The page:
Redux: My Nikon-PC, Your Canon-Mac

Redux: My Nikon-PC, Your Canon-Mac

Last week I postulated that as I was a PC user who shot Nikon, did Mac users shoot Canon? Here's a summary of how readers voted and what they thought.

The PC-Mac rivalry is long documented which has led to some healthy and not-so-healthy debate along the way. Darrell Miller perhaps best summarized this:

I use all kinds of computers [at work] but when I come home I use a Mac. We can talk about price, we can talk about more power out of a PC, more options but I just want to sit down open up my laptop and know it's going to work. If there is a problem (there never is) I know I'll get really really good support from the Apple store less than 3 miles away.

A similar rivalry, but perhaps not quite so robust, has arisen between Canon and Nikon. This led me to think:

My penchant for shooting Nikon and processing on a PC made me wonder if there were those who shot Canon and processed on a Mac. At the simplest level, that clearly can't be true because there are plenty of other camera manufacturers out there but it made me think, from Fstoppers' wide readership, what camps do people fall in to?

So how did people vote? Here's how the over 6,300 votes that were cast (January 31) look:

Besides being a healthy number of votes, this shows that 51.6 percent shoot Nikon, 34.5 percent shoot Canon, and 7.1 percent shoot Sony. What's most surprising about these results is the camera manufacturer split. According to last year's Nikkei report, Canon had 49.1 percent of the worldwide interchangeable lens camera (ILC) market, while Nikon had 24.9 percent. Of course they represent new sales, whereas for those that voted we are talking about their current camera which takes in to account historic sales. The votes are also biased toward the U.S. market which will be different. Nonetheless, these results almost flip the proportions of Canon and Nikon, with Sony lagging behind in third place.

The other breakdown is 62.1 percent on PC and 37.9 percent on Mac. PCs have the largest share, however it is a significant proportion of 37 percent for Macs which shows how important they are in the creative sector. In terms of all computer users globally, Macs have a  near 10 percent market share so this is a real milestone. Of the combined groupings, Nikon users predominantly process on a PC (which sort of supports the original idea), while Nikon shooters on a Mac are similar in number to Canon shooters on a PC. Perhaps the biggest omission in the voting options was Linux (sorry, only one comment from a Chrome user). There is some excellent photography focused software, including GIMP and Darktable, which makes it a viable option. Harold Schmidt gave a good synopsis:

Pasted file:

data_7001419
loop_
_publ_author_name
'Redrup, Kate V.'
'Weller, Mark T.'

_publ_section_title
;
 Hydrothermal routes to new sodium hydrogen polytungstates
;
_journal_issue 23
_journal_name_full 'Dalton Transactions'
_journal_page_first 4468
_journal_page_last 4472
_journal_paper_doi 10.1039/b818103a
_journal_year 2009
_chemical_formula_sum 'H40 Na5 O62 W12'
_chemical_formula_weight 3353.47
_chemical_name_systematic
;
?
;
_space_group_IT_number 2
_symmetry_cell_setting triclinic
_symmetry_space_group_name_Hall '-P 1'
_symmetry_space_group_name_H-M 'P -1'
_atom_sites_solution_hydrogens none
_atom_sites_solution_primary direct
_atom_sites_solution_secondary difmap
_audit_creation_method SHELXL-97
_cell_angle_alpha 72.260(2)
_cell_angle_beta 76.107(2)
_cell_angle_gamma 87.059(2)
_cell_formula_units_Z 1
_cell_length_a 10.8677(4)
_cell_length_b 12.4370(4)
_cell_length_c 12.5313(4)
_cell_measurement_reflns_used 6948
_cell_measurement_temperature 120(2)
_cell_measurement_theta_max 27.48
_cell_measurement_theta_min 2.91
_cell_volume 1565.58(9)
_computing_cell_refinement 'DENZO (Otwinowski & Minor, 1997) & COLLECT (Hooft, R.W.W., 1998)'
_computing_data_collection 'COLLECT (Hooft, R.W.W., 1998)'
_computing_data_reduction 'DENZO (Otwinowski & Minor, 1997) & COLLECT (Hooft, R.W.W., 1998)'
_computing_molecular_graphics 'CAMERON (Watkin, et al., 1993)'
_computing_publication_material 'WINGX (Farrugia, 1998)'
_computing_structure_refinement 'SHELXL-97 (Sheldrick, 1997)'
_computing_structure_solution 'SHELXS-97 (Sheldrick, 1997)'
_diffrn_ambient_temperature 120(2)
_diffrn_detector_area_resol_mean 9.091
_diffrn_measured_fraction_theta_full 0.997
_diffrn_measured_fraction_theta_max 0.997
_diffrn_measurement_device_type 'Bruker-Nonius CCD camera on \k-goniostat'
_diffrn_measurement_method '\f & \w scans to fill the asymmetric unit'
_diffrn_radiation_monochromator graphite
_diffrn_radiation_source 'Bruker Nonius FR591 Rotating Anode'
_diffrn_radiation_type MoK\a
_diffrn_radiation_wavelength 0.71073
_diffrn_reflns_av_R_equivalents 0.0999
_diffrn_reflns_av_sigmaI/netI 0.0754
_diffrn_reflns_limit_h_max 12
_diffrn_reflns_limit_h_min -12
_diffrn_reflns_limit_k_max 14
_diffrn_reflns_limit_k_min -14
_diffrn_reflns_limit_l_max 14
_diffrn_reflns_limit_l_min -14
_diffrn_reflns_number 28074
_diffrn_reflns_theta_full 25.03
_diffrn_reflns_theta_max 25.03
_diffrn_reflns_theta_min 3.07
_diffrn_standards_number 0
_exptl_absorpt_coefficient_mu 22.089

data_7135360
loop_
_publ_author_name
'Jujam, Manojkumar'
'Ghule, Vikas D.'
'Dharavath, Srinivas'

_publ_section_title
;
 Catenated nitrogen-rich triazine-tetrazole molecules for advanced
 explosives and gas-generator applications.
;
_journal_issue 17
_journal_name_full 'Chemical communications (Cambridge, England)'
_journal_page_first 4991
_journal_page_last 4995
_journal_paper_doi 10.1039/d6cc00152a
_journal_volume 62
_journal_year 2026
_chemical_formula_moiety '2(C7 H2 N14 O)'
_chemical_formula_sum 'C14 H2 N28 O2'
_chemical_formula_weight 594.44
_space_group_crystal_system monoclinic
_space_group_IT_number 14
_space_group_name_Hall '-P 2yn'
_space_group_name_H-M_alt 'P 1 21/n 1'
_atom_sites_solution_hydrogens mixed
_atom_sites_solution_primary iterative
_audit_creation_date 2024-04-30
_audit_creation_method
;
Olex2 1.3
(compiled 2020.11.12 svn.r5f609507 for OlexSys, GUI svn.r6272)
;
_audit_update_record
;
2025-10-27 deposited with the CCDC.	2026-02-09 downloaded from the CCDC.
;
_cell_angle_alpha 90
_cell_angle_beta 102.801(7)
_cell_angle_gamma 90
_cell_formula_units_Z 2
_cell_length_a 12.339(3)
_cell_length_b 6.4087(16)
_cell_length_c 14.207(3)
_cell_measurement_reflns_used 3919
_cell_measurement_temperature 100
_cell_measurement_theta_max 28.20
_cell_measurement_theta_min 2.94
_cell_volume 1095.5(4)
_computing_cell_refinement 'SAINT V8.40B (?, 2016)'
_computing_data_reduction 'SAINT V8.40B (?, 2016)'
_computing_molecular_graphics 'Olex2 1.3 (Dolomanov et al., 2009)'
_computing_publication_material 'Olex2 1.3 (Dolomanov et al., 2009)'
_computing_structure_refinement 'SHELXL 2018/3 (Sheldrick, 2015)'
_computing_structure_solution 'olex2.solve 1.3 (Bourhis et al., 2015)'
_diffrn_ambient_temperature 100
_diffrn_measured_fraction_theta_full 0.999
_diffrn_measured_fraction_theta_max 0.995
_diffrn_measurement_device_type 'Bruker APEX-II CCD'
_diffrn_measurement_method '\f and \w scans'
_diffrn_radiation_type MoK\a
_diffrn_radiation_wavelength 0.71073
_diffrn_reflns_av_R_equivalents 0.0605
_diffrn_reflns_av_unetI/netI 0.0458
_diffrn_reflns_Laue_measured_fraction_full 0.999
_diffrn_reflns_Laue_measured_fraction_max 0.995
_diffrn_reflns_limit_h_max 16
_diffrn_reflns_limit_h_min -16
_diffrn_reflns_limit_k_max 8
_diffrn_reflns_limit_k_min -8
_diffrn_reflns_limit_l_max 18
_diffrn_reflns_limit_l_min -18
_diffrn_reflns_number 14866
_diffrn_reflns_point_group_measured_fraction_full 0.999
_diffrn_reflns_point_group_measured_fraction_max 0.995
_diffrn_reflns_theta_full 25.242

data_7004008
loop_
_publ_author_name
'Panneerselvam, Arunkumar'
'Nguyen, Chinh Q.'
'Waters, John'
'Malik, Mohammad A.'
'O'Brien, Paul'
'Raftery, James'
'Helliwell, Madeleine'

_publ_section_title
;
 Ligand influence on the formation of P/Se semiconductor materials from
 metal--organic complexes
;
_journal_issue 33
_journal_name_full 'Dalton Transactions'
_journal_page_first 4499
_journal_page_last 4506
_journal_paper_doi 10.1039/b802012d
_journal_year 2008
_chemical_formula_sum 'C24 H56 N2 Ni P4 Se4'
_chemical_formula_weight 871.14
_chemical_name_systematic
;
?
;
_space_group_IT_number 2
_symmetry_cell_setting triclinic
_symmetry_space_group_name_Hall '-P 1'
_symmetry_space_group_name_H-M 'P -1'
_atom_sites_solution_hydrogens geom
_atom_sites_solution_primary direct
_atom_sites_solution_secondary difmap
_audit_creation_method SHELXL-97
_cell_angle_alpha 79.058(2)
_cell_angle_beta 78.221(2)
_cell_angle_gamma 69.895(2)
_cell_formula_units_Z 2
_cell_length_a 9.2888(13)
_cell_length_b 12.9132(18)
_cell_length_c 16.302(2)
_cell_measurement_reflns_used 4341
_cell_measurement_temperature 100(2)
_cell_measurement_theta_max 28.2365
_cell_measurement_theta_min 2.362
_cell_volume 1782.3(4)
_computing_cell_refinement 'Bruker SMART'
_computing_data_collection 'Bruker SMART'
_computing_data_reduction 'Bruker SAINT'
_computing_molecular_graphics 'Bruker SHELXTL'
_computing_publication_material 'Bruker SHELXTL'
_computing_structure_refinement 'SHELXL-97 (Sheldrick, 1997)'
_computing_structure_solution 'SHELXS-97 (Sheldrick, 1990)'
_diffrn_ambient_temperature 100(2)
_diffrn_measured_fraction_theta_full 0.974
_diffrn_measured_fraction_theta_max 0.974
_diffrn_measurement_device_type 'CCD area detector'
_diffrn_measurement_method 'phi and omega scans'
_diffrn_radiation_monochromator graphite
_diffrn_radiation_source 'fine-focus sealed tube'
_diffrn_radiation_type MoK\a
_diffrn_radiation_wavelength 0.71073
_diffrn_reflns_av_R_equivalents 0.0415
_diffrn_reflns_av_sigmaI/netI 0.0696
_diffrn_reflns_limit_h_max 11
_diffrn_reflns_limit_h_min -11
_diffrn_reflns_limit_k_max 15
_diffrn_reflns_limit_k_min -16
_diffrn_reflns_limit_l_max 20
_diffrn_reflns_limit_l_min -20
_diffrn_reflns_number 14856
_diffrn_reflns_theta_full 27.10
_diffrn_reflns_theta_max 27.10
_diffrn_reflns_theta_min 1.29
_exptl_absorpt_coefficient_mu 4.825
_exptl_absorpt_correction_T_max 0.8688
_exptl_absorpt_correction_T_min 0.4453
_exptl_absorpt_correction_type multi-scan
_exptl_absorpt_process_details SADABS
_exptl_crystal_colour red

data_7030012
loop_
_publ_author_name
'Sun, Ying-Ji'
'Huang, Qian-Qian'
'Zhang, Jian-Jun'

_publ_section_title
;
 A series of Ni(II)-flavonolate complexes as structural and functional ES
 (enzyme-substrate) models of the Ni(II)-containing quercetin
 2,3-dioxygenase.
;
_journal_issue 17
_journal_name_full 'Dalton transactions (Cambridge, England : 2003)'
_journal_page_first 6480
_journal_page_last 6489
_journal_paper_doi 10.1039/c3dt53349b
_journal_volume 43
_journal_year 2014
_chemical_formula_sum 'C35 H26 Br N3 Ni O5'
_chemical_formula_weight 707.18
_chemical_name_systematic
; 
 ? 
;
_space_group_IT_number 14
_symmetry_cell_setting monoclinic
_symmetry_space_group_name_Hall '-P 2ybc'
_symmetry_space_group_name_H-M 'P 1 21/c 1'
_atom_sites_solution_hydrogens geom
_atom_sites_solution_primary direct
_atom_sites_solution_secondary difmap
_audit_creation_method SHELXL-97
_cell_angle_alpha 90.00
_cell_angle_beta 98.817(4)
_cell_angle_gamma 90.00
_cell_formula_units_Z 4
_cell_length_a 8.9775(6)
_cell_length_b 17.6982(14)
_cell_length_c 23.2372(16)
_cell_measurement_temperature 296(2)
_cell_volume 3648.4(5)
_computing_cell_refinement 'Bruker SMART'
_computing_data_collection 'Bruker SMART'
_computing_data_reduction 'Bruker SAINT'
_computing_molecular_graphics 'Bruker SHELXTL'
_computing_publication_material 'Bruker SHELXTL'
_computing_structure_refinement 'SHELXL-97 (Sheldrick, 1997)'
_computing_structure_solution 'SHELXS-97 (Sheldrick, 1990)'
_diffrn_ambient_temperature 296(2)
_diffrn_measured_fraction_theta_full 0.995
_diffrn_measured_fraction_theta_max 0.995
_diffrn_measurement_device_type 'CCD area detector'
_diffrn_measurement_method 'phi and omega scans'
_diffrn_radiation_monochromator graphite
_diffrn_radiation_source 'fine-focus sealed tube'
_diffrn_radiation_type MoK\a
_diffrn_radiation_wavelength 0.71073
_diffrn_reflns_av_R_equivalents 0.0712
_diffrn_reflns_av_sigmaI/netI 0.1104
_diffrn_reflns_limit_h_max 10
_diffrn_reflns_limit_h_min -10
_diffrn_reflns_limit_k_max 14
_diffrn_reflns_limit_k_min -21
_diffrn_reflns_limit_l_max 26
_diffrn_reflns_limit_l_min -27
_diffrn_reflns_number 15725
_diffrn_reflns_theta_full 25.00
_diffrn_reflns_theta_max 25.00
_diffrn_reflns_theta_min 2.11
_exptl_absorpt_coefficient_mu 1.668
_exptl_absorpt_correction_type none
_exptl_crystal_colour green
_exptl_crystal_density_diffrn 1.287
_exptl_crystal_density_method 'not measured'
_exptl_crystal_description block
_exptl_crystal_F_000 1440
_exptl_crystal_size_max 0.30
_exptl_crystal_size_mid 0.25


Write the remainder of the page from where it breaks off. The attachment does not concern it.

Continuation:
[I use] the current Ubuntu LTS [with] Geeqie for the first round of editing, Darktable for RAW conversion, Gimp for retouching and Nik collection with Wine for final touches and b/w conversion. I keep Windows as a dual boot system but haven't really used it in years. I only fire it up if I absolutely have to use Olympus Viewer to get that gorgeous Oly JPEG look from a RAW file.

So what did people think? Spy Black opened proceedings with "Detonation in 3, 2, ..." however that didn't happen. It was a fascinating insight in to Fstoppers readers, describing how their photographic equipment and computers have changed through the years. David Arthur commented:

I had always shot Nikon and always thought Canon was way too awkward. Then I got a corporate job and they already had Canon. Now on the rare occasion I use my Nikon it feels so awkward. It's all what you are used to. While I was used to Nikon I am now used to Canon. So my Nikon is for sale and I've switched to Fuji at home. Fuji and Canon are such different form factors that I don't subconsciously get them confused anymore.

Anthony S summed up the reason as to why we seem to be becoming so agnostic to specific camera systems

I believe all the majors make great equipment. A preference for one system over the other, to me, seems more personal preference over any significant technical advantage.

Or more bluntly from Terke Bergesen:

My Nikon to your Canon/Sony/Pentax/Panasonic is like my PC to your PC or my MAC to your MAC. Anyone who thinks there is a significant difference is a moron.

Many commented on how one system edged ahead of another at the time of purchase and they have remained relatively loyal since then. Fritz Asuro felt Nikon has the edge for dynamic range, Canon for use in the press due to their customer service and third party accessories, with Sony for video and Fujifilm as a travel camera and amazing JPGs.

There was plenty of healthy debate around computer systems. Paolo Lubrano gave a good example of personal experience:

I [have] purchased 4 Macs since 1993 [and] in the life of the machines I never had a single problem mechanical, electrical, or software.

However it is more than that as William Howell notes:

It is the OS and GUI and the seamless integration across all three devices, (iPhone, iPad and Mac), that is why people use and love Apple. Oh and yeah the coolness.

Jesse Merz didn't quite see it that way:

[It is] consistently years behind the competition in terms of everything that actually matters, but they'll always have an intense cult following because of the aesthetic and "coolness". And with that comes a ludicrous price tag way above market value.

Small things niggled Hasan Akay: "The File Finder is so archaic compared to File Explorer that it feels like a toy computer. I cannot understand how anybody can put up with this primitive file system." RT Simon summarized more succinctly: "[PCs] are generally cheaper, you can build your own, and the type of software one uses might not be running on a Mac (and vice versa)." However he also pointed to one of the earliest commentaries on the PC-Mac debate: